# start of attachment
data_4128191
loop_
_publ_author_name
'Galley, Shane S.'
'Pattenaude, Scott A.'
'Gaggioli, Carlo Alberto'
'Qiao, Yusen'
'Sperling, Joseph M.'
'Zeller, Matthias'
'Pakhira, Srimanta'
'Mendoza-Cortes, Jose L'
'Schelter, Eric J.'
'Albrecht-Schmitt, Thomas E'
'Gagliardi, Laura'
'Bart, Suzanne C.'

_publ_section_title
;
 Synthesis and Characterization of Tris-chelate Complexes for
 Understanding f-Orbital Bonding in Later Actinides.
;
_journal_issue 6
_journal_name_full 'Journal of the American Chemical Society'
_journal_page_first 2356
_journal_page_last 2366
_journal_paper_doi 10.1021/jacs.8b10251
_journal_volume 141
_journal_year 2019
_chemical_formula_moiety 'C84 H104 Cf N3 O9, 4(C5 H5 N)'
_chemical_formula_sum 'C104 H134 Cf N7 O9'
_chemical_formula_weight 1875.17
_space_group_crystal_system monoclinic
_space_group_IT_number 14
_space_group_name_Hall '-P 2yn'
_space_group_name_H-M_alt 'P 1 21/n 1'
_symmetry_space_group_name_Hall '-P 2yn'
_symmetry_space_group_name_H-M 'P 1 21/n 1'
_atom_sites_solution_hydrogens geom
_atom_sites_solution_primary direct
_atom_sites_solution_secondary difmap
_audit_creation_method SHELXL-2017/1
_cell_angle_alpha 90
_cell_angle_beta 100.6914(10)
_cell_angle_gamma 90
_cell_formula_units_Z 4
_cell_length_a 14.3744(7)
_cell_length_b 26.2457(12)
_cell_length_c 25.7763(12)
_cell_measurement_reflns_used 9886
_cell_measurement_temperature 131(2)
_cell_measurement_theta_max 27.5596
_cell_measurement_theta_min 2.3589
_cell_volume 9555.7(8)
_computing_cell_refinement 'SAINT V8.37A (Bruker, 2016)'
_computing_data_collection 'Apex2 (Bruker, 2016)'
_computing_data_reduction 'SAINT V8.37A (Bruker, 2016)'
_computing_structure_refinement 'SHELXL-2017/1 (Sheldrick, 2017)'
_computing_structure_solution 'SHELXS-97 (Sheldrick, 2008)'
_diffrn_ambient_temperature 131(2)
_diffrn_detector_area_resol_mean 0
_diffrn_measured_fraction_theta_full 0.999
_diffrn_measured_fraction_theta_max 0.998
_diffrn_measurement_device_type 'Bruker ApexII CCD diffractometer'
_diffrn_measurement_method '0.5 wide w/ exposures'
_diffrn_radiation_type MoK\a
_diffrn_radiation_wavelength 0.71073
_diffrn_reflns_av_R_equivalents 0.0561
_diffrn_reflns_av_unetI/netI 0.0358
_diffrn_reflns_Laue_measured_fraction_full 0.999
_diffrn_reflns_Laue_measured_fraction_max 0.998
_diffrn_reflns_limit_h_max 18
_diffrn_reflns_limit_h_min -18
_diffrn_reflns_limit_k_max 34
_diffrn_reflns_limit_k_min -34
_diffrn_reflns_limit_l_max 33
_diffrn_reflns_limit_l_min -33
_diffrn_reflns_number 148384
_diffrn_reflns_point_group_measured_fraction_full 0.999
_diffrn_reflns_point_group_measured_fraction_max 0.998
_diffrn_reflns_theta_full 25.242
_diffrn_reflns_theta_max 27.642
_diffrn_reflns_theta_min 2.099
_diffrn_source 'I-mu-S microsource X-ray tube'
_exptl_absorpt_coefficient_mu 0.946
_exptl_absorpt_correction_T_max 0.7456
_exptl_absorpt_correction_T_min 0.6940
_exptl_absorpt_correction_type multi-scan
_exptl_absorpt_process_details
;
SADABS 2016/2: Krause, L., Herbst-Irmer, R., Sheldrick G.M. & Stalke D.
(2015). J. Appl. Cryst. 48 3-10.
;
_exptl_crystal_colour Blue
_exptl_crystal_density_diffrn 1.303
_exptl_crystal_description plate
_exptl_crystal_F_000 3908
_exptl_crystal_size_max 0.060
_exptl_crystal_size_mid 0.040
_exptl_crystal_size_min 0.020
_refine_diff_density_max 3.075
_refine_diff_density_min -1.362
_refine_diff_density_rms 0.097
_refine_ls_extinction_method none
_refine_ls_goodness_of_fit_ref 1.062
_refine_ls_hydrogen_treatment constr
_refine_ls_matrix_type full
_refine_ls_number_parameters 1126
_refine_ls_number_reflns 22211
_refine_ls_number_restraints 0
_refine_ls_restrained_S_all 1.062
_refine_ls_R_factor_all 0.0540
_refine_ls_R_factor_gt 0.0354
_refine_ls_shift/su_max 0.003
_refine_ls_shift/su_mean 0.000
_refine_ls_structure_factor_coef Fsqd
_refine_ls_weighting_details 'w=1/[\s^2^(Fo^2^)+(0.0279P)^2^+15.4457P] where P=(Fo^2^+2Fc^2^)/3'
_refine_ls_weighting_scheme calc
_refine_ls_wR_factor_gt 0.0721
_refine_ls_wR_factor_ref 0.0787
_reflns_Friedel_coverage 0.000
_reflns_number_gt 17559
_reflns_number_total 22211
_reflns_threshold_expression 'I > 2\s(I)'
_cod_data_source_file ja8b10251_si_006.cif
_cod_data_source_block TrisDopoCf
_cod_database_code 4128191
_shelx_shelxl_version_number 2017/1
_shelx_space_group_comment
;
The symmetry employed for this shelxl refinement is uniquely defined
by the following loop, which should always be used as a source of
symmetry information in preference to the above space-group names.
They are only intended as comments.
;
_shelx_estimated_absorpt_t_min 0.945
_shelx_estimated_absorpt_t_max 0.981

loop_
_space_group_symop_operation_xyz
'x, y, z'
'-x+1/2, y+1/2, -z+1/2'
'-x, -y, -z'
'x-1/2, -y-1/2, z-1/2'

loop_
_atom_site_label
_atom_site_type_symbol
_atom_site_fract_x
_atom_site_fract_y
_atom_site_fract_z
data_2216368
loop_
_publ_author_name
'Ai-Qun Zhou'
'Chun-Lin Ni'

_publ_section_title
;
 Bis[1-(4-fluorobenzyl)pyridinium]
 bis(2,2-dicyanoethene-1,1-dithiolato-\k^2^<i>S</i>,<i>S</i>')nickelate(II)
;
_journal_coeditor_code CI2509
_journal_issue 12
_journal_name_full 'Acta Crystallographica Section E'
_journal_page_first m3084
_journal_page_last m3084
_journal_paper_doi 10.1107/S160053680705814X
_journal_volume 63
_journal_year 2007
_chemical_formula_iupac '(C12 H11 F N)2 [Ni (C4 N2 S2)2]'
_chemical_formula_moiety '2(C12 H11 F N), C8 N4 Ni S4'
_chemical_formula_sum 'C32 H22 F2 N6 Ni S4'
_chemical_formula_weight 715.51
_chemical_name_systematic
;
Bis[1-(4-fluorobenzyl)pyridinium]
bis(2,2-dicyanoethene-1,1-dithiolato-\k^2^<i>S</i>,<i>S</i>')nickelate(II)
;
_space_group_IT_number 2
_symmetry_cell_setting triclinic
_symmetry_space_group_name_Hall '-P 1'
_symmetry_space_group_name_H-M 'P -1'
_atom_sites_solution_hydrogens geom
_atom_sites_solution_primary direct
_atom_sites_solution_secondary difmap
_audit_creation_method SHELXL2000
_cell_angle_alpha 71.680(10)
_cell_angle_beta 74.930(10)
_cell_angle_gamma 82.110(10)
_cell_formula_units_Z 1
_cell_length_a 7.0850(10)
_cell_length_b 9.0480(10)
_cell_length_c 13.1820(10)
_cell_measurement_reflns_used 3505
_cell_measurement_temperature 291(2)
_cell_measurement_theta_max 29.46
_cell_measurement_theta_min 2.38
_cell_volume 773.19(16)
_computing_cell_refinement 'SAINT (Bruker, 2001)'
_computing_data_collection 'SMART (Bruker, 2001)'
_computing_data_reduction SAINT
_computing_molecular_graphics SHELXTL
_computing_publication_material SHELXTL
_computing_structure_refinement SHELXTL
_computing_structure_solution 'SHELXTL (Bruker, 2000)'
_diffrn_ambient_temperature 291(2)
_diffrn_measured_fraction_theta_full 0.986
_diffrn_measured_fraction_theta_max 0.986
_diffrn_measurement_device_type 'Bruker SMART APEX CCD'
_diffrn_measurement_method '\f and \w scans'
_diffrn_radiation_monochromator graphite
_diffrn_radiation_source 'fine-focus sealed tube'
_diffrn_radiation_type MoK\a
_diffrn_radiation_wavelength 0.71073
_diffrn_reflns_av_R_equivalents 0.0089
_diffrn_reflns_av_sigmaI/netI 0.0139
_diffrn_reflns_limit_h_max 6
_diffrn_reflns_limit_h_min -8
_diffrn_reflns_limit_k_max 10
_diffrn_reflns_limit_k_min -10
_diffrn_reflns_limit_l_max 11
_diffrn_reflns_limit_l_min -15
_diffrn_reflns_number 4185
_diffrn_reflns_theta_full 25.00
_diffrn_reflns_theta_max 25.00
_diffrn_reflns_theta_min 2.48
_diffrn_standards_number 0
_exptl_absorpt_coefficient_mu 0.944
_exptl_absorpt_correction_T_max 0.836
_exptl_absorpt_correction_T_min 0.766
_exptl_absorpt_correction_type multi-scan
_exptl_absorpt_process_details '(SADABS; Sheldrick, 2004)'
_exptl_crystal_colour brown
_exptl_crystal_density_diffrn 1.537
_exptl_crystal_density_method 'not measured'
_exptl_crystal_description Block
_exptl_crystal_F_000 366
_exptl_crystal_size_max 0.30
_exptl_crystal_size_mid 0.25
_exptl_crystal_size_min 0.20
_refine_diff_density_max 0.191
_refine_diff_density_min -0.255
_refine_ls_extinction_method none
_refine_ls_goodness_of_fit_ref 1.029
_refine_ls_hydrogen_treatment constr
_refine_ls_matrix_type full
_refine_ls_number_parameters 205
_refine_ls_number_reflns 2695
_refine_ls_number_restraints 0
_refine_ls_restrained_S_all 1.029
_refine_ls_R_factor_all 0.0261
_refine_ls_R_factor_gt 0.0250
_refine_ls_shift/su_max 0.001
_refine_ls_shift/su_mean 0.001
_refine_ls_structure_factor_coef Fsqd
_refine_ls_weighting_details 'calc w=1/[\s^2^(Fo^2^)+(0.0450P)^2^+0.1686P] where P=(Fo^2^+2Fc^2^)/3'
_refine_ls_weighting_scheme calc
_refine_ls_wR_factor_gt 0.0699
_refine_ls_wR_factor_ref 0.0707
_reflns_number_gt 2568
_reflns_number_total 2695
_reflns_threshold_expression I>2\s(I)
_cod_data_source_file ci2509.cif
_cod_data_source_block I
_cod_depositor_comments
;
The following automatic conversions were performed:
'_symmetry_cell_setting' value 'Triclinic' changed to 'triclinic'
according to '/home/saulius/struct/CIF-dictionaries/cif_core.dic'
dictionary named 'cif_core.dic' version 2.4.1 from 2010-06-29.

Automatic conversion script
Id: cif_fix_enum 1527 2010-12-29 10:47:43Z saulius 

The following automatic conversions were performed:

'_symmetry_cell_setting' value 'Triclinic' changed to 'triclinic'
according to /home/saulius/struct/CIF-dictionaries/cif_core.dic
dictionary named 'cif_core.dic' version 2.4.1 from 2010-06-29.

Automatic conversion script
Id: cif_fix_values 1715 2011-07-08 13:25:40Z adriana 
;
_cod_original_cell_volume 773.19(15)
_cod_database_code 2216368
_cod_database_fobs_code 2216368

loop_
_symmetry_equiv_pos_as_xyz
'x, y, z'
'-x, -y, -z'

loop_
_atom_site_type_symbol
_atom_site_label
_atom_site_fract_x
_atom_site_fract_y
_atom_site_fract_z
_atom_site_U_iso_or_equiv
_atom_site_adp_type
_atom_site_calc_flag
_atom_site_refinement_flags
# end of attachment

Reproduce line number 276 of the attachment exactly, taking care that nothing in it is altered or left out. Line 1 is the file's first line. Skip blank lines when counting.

_cod_original_cell_volume 773.19(15)